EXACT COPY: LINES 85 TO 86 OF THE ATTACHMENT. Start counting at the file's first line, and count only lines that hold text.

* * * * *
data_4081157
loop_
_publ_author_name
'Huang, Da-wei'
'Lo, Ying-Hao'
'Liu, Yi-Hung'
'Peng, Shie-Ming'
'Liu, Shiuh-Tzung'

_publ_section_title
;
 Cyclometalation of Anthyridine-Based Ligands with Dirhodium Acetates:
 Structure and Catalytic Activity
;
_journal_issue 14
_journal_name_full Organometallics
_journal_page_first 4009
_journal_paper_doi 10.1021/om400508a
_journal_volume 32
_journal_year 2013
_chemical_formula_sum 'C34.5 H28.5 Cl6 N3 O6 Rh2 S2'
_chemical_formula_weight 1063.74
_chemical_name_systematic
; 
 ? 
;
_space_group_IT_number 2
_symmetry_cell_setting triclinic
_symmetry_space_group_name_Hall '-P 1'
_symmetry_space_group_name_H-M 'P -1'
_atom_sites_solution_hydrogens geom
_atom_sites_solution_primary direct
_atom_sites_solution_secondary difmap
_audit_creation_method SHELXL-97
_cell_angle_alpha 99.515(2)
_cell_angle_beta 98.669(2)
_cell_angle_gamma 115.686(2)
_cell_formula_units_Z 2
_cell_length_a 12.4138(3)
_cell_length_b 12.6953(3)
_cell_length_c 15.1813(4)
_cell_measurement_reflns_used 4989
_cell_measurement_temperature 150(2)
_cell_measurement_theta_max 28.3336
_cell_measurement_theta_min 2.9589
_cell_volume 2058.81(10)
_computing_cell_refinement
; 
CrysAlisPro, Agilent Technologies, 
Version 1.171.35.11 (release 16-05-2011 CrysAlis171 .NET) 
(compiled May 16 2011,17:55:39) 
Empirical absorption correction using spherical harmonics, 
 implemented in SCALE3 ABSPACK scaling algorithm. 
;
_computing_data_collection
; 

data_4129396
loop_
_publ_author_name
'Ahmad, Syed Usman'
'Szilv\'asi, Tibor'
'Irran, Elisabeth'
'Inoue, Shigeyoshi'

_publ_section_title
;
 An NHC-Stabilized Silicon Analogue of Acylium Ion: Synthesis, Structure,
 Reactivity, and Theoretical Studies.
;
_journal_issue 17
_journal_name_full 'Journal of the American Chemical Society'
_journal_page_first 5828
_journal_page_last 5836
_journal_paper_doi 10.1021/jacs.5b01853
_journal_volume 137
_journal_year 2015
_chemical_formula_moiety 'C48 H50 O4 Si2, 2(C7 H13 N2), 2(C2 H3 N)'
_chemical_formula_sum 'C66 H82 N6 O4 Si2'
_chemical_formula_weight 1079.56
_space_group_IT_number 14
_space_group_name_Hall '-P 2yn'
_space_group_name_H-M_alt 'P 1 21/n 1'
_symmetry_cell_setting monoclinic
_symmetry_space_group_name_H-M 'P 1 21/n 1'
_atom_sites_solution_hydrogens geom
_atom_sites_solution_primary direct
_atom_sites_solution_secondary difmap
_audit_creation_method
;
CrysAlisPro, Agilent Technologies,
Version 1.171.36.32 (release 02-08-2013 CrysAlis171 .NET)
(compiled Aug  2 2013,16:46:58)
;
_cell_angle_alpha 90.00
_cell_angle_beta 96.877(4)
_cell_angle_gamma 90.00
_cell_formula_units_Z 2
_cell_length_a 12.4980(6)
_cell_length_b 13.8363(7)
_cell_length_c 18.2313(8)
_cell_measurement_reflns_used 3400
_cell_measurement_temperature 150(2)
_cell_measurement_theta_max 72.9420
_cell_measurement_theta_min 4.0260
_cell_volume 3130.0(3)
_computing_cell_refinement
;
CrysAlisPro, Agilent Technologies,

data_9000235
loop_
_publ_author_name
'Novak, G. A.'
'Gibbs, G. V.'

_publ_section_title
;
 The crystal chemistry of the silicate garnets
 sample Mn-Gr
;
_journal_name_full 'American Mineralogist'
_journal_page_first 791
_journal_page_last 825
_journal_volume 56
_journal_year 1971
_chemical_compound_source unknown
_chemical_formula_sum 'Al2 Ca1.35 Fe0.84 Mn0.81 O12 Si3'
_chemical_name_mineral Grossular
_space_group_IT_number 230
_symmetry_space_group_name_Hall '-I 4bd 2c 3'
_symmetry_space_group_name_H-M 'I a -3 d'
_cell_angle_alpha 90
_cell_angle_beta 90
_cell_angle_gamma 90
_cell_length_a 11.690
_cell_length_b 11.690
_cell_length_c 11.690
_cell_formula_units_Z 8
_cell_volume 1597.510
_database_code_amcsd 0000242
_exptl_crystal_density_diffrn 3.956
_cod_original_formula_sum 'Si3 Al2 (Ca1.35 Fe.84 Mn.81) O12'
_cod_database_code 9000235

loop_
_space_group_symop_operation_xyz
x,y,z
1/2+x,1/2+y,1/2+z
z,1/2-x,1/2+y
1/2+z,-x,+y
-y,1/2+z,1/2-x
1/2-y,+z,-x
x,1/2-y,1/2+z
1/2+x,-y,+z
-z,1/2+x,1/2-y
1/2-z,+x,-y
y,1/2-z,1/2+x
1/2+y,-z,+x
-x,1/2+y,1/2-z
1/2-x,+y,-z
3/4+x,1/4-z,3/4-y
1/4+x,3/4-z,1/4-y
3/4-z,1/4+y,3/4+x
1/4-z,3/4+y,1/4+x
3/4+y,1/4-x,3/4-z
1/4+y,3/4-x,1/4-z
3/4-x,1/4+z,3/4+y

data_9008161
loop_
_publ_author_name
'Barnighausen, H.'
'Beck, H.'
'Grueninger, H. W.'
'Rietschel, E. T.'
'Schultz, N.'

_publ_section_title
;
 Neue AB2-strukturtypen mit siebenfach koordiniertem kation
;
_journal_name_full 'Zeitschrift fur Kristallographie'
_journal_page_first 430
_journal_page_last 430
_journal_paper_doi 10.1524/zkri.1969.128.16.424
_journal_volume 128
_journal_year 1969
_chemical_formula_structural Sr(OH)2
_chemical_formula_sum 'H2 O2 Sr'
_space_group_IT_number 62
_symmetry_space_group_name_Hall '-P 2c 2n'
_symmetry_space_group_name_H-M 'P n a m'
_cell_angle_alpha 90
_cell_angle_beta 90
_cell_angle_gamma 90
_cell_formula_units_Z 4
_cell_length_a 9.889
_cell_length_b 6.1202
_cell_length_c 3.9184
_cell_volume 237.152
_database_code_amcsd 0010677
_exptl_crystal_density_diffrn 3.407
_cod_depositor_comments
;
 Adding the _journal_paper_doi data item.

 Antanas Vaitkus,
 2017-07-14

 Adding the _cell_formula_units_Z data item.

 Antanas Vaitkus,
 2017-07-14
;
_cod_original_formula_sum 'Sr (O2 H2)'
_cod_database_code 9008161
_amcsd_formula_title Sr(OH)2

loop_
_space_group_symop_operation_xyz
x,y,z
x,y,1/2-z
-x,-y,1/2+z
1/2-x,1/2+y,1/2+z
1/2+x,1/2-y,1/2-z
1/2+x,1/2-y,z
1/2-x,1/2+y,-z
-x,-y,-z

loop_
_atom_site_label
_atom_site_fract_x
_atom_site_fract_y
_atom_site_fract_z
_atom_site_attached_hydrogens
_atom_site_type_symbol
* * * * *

_atom_sites_solution_secondary difmap
_audit_creation_method